Ashton Kutcher on Opportunity, Being Sexy, & Steve Jobs’ Advice on Life

Surprise speech on life at Teen Choice awards

Ashton Kutcher at Teen Choice Awards 2013This week at the Teen Choice Awards, popular actor and tech investor Ashton Kutcher (Christopher Ashton Kutcher) described “3 amazing things I learned when I was Chris.” Kutcher plays Steve Jobs in the upcoming film Jobs (opening this week).

I watched the video of Ashton Kutcher’s short speech last night during dinner. A couple of hours earlier, in the ophthalmologist’s waiting room, Katie Beth showed me an article her boyfriend sent her on her phone. It used the RPF as an example of an organization that recognized the importance of changing language to portray a true message – that Rheumatoid Disease is not a type of arthritis, but a systemic inflammatory disease that can have destructive affects on any part of the body. The whole article is on – click here (profanity warning).

Here’s Ashton Kutcher’s advice to young people

Jobs movie poster starring Ashton Kutcher1) Opportunity: “I believe that opportunity looks a lot like hard work. When I was 13 I had my first job with my dad carrying shingles up to the roof. And then I got a job washing dishes at a restaurant. And then I got a job in a grocery story deli, and then I got a job in a factory sweeping cheerio dust off the ground. And I’ve never had a job in my life that I was better than. I was always just lucky to have a job, and every job I had was a stepping stone to my next job, and I never quit my job until I had my next job. And so opportunities look a lot like work.”

2) Being sexy: “The sexiest thing in the entire world is being really smart. And being thoughtful. And being generous. Everything else is crap. I promise you. It’s just crap that people try to sell to you to make you feel like less. So don’t buy it. Be smart, Be thoughtful. And be generous“

3) Living life:  “Steve jobs said that when you grow up, you tend to get told that the world is the way that it is and your life is to live your life inside the world and try not to get in too much trouble, maybe get an education, get a job and make some money and have a family; but life can be a lot broader than that when you realize one simple thing – and that is that everything around us that we call ‘life’ was made up by people no smarter than you. And you can build your own thing; you can build your own life that other people can live in. So build a life. Don’t live one; build one.”

Quoting Kutcher (Jobs)… on the Rheumatoid Patient Foundation

It’s a universal truth, but Steve and Ashton said it well. Each one of us does matter and can make a difference. We change the world by living in it. We impact others – and the future – for good or bad. If we see something that is wrong, we can say something or do something about it. We don’t have to just live life inside the world and try not to make too much trouble.

We don’t have to sit down and shut up just because others decided long before we were born that saying “rheumatoid arthritis” benefitted their goals. And I don’t feel like it’s my job to convince someone to change. We can build our own thing as Kutcher says. That’s exactly how I see the work of the RPF. It’s the first patient foundation for Rheumatoid Disease, building something new that other people can live in.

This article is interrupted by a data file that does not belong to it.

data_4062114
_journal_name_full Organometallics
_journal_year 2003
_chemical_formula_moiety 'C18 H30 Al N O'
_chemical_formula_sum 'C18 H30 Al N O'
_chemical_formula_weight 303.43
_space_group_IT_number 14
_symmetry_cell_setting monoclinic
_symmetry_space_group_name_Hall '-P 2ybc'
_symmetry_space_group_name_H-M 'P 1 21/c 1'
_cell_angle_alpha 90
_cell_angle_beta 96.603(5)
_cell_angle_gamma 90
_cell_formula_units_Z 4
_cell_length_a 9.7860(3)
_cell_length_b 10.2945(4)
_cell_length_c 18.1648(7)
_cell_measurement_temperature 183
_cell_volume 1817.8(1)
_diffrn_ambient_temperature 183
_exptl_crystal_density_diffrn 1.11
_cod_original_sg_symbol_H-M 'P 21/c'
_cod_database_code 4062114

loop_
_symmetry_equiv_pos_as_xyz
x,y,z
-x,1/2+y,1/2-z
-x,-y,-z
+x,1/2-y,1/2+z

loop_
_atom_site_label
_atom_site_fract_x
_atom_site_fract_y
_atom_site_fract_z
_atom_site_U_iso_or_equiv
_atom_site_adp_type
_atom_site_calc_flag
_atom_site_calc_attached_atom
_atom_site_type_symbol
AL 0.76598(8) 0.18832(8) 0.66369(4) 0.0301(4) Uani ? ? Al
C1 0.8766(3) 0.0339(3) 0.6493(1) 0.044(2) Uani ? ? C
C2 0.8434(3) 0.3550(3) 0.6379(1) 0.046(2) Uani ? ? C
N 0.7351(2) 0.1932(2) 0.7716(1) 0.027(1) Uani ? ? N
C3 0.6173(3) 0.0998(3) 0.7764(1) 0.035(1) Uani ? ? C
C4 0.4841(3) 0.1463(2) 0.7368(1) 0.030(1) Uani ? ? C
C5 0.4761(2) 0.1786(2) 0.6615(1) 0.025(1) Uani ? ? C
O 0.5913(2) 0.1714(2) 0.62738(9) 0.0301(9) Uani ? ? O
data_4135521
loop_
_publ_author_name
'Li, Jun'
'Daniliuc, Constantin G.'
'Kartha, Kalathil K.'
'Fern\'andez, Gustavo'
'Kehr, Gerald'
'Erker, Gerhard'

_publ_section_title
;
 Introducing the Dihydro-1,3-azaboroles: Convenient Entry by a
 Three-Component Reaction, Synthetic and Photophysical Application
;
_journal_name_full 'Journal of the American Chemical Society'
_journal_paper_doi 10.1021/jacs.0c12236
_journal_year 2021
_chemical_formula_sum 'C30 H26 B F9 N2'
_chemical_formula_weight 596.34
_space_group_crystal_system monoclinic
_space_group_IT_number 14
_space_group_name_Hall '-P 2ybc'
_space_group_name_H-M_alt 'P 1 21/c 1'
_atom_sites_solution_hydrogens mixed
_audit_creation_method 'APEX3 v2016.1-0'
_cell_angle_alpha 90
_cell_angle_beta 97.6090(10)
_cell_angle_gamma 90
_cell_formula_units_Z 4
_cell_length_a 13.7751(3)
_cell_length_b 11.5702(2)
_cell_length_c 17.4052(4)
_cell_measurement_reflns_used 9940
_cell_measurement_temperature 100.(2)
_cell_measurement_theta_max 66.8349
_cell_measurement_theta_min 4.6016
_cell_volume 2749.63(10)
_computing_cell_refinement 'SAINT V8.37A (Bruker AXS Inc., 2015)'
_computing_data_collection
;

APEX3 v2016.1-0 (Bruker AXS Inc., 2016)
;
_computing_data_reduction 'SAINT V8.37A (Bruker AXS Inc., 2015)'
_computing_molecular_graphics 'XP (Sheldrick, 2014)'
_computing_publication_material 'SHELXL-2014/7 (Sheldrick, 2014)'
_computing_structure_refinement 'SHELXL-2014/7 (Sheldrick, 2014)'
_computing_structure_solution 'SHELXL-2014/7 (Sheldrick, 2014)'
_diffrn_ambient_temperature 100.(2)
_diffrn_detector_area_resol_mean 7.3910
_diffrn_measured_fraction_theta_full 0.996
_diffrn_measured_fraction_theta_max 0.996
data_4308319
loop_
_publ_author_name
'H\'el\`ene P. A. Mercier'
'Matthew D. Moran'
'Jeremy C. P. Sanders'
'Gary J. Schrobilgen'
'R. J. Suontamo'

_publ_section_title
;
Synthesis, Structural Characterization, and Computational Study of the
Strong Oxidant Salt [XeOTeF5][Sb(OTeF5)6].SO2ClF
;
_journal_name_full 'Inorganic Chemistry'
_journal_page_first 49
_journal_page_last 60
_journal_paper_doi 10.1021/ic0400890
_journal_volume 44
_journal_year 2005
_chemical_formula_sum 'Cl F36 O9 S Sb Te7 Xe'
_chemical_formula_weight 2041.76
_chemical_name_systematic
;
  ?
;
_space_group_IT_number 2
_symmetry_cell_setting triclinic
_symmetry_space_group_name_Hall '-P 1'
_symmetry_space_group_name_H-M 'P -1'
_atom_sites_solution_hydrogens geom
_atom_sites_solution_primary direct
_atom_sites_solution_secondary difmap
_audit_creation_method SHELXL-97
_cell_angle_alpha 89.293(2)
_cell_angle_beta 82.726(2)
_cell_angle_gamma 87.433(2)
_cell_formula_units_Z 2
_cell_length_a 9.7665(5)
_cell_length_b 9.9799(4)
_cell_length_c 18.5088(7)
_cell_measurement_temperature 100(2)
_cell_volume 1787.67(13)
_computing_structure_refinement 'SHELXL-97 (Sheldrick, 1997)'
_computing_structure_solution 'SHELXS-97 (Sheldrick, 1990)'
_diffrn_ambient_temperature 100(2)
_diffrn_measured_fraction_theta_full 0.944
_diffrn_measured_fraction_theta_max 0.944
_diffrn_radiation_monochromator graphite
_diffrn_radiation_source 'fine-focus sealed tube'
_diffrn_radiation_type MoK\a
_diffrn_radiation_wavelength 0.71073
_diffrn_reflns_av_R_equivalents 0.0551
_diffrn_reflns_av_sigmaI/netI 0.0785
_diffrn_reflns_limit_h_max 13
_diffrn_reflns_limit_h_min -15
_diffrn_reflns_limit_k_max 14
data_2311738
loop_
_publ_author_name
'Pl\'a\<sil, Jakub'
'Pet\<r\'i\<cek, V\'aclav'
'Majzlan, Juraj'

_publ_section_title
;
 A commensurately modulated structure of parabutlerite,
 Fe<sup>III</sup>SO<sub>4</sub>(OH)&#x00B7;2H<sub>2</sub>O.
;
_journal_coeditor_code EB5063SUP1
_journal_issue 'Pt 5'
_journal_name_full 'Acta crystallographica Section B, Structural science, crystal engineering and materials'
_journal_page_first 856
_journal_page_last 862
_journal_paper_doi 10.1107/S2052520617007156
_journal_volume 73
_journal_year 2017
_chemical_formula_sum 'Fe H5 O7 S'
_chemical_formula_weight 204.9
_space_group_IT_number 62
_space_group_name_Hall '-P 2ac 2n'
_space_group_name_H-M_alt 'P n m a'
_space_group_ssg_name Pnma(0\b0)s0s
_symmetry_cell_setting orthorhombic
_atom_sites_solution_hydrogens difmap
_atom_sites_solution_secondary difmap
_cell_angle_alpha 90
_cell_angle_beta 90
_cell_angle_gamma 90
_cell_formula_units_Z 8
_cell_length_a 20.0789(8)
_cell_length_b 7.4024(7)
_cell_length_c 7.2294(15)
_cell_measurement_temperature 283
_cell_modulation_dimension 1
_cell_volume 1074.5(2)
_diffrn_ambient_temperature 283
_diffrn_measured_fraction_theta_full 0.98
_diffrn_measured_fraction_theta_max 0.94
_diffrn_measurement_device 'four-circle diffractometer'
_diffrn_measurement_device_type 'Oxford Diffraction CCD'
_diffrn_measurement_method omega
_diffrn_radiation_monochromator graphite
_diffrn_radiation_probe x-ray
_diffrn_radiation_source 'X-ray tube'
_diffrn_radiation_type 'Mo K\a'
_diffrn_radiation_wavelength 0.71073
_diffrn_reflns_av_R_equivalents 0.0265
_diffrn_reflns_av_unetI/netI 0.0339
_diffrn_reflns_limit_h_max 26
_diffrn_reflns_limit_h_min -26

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Kelly Young

Kelly Young is an advocate providing ways for patients to be better informed and have a greater voice in their healthcare. She is the president of the Rheumatoid Patient Foundation. Kelly received national acknowledgement with the 2011 WebMD Health Hero award. Through her writing, speaking, and use of social media, she is building a more accurate awareness of Rheumatoid disease aka Rheumatoid Arthritis (RA) geared toward the public and medical community; creating ways to empower patients to advocate for improved diagnosis and treatment; and bringing recognition and visibility to the Rheumatoid patient journey. In 2009, Kelly created Rheumatoid Arthritis Warrior, a comprehensive website about RA of about 950 pages and writes periodically for other newsletters and websites. Kelly served on the Mayo Clinic Center for Social Media Advisory Board. There are over 42,000 connections of her highly interactive Facebook Fan page. She created the hashtag: #rheum. Kelly is the mother of five, a home-schooler, Bible teacher, NASA enthusiast, and NFL fan. You can also connect with Kelly by on Twitter or YouTube, or LinkedIn. She has lived over nine years with unrelenting Rheumatoid disease. See also

5 thoughts on “Ashton Kutcher on Opportunity, Being Sexy, & Steve Jobs’ Advice on Life

  • August 14, 2013 at 11:33 am

    What a brilliant and thought-provoking article written by KB’s boyfriend. Thanks for sharing!

    • August 14, 2013 at 11:55 am

      He didn’t write it. He just sent it to her because he noticed the RPF was mentioned.

  • August 14, 2013 at 11:57 am

    For roughly 20 years of my life I have coached teenagers in sports. Every season, I’d tell my players that in many facets of life, there comes a time to Stand Up and be Counted or ShutUp and SitDown. I’d challenge them to never be content with being discounted. To StandUp for what they believe… I believe very strongly that it is a Life Lesson. Besides, I was never very good at sitting down and shutting up…

    • August 14, 2013 at 12:05 pm

      I can see you saying that José and I imagine it’s very powerful.

  • October 7, 2013 at 10:22 pm

    Thanks for sharing this Kelly. Ashton’s words and your own are very inspiring. There is so much to take away from this. Thankyou.


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